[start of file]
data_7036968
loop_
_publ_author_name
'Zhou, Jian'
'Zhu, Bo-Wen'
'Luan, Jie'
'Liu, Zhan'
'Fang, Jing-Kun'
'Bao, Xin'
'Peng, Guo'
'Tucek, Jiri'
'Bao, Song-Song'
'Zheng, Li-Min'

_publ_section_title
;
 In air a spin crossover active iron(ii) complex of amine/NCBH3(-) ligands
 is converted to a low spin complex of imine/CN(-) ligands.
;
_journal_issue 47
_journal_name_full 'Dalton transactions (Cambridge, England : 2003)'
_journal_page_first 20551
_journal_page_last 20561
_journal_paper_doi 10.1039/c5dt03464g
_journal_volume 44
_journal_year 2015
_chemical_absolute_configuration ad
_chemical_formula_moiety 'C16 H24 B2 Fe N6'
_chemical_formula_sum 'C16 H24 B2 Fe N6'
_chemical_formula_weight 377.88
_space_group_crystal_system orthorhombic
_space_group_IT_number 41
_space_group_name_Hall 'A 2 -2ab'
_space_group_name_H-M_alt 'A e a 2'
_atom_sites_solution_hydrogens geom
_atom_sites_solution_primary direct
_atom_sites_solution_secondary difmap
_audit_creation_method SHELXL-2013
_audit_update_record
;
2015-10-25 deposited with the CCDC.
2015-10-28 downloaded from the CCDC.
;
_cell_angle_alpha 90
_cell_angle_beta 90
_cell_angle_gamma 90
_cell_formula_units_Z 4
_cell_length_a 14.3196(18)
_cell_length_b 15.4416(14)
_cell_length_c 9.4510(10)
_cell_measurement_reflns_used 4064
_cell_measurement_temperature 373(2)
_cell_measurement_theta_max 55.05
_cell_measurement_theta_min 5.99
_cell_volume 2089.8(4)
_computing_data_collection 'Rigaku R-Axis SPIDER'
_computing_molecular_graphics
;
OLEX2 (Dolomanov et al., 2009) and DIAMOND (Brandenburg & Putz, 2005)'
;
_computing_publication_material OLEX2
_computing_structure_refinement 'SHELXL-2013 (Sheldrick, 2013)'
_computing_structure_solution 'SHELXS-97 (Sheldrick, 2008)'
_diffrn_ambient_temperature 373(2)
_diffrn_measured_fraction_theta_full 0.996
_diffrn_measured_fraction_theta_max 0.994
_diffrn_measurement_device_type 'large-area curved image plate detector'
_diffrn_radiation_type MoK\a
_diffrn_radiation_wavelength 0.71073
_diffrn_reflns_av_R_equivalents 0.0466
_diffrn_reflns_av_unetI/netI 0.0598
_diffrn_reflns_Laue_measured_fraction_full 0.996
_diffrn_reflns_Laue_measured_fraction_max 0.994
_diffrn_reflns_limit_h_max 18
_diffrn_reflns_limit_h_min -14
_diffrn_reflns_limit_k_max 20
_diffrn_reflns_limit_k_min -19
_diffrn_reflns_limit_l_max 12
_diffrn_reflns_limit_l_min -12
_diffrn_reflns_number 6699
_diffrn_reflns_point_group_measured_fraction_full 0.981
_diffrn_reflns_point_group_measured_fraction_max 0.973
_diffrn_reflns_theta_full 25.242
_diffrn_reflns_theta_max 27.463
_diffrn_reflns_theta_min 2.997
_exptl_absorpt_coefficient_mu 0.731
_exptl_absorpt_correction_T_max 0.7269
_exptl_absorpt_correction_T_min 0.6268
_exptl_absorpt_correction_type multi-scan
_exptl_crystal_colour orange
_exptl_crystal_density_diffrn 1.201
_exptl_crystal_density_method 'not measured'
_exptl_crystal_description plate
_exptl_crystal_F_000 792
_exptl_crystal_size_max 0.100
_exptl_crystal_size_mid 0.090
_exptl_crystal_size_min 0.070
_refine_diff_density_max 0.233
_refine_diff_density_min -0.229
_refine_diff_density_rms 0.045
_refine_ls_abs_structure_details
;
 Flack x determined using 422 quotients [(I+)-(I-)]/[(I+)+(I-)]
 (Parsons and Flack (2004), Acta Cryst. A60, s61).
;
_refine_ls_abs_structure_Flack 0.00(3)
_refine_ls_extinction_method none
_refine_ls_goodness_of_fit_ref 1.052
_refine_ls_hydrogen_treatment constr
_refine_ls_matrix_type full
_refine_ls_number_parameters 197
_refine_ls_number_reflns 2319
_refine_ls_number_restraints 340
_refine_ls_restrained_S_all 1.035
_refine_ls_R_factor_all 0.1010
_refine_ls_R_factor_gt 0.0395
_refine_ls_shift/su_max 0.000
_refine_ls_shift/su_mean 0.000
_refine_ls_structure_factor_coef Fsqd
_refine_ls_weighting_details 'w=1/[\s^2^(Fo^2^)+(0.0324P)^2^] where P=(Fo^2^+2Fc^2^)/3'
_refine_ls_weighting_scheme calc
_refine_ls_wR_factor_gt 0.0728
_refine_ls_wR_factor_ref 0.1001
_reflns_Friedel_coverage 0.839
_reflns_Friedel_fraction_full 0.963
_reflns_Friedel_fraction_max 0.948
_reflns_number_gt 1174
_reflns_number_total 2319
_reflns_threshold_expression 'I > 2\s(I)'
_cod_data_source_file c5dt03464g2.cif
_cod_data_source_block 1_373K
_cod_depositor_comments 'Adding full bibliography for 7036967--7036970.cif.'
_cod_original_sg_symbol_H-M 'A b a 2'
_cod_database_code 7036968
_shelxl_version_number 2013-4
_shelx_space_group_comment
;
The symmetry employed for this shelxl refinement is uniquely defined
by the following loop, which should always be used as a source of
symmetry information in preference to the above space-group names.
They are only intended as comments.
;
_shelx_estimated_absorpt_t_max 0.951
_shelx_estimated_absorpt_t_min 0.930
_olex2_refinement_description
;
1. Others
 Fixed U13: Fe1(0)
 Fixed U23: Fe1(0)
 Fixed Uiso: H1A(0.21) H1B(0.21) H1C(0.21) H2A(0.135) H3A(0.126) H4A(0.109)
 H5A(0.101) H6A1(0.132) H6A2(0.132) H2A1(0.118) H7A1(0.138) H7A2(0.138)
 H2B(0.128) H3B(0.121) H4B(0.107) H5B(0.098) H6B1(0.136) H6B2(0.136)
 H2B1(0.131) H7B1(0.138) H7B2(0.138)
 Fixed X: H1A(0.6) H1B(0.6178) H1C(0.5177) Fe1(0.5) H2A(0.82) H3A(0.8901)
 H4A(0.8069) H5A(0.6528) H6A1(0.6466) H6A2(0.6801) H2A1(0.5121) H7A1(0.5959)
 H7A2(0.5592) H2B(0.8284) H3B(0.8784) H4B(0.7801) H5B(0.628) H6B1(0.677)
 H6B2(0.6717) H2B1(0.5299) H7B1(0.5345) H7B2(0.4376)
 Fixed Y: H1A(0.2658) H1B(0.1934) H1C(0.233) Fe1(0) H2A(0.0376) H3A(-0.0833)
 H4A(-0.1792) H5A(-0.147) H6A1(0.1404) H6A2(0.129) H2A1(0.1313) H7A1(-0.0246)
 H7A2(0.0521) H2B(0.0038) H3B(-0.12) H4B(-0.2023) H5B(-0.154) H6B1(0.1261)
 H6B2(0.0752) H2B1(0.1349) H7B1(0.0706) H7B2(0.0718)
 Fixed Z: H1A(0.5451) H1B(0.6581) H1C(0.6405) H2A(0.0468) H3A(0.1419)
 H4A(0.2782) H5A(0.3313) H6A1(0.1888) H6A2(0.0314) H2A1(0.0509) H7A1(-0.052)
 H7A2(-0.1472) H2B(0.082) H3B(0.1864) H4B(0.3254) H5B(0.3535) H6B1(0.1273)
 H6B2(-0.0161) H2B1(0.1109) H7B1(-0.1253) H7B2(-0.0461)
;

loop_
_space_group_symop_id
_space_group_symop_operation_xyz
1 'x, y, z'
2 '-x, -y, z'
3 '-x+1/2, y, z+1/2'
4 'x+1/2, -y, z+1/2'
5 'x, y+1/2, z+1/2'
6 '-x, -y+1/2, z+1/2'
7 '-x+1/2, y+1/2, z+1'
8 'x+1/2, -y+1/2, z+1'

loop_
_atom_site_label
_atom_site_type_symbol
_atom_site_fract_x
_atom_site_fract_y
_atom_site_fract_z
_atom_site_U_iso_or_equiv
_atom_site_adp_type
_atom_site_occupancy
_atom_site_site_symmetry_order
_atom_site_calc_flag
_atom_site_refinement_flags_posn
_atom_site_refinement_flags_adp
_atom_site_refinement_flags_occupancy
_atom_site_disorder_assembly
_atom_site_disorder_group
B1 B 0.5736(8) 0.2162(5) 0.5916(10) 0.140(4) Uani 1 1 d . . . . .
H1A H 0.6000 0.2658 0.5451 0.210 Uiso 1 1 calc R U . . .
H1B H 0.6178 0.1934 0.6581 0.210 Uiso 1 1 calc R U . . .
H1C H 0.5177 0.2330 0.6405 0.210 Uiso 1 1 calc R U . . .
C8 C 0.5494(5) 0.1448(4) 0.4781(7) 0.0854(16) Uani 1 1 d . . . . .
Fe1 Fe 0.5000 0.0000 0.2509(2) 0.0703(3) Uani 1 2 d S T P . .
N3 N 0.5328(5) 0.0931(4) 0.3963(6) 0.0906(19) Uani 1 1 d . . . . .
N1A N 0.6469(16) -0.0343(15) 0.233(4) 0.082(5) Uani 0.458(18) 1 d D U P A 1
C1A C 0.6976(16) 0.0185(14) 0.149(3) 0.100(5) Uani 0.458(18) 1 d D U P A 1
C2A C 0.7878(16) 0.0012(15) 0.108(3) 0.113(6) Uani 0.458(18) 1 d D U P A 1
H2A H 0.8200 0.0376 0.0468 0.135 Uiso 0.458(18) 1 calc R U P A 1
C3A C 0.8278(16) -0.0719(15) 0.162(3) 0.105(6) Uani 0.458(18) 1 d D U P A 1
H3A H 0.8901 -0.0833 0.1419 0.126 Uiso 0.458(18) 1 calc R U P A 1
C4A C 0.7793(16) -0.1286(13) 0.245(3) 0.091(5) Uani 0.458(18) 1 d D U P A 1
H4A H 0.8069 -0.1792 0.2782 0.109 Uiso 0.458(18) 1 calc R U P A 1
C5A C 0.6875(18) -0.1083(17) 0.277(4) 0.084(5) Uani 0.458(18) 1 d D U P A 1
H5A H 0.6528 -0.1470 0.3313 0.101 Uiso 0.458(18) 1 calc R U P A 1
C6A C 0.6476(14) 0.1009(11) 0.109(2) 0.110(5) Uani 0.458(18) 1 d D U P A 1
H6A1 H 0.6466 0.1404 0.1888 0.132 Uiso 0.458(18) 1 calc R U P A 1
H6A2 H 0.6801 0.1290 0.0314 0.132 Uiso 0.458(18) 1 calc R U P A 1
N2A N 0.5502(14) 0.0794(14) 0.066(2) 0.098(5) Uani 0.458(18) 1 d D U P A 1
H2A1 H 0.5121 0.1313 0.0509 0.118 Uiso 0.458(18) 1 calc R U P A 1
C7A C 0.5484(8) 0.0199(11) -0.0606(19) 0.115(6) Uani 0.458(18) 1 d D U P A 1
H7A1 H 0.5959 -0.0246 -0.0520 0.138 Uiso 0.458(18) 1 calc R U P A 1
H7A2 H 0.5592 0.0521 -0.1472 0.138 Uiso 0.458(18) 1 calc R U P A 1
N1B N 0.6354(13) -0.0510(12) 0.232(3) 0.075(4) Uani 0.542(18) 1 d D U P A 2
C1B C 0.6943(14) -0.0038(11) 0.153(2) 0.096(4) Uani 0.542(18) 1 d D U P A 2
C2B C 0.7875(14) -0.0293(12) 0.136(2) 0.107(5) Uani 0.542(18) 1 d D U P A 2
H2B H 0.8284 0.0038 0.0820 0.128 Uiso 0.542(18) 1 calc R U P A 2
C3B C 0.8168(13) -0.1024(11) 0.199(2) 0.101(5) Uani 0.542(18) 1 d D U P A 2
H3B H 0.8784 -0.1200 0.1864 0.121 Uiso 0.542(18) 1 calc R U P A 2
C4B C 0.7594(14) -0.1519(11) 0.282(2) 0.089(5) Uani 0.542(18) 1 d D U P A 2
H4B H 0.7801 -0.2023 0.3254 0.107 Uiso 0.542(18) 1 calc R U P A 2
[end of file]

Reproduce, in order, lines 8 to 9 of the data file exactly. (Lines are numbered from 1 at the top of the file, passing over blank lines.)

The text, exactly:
'Fang, Jing-Kun'
'Bao, Xin'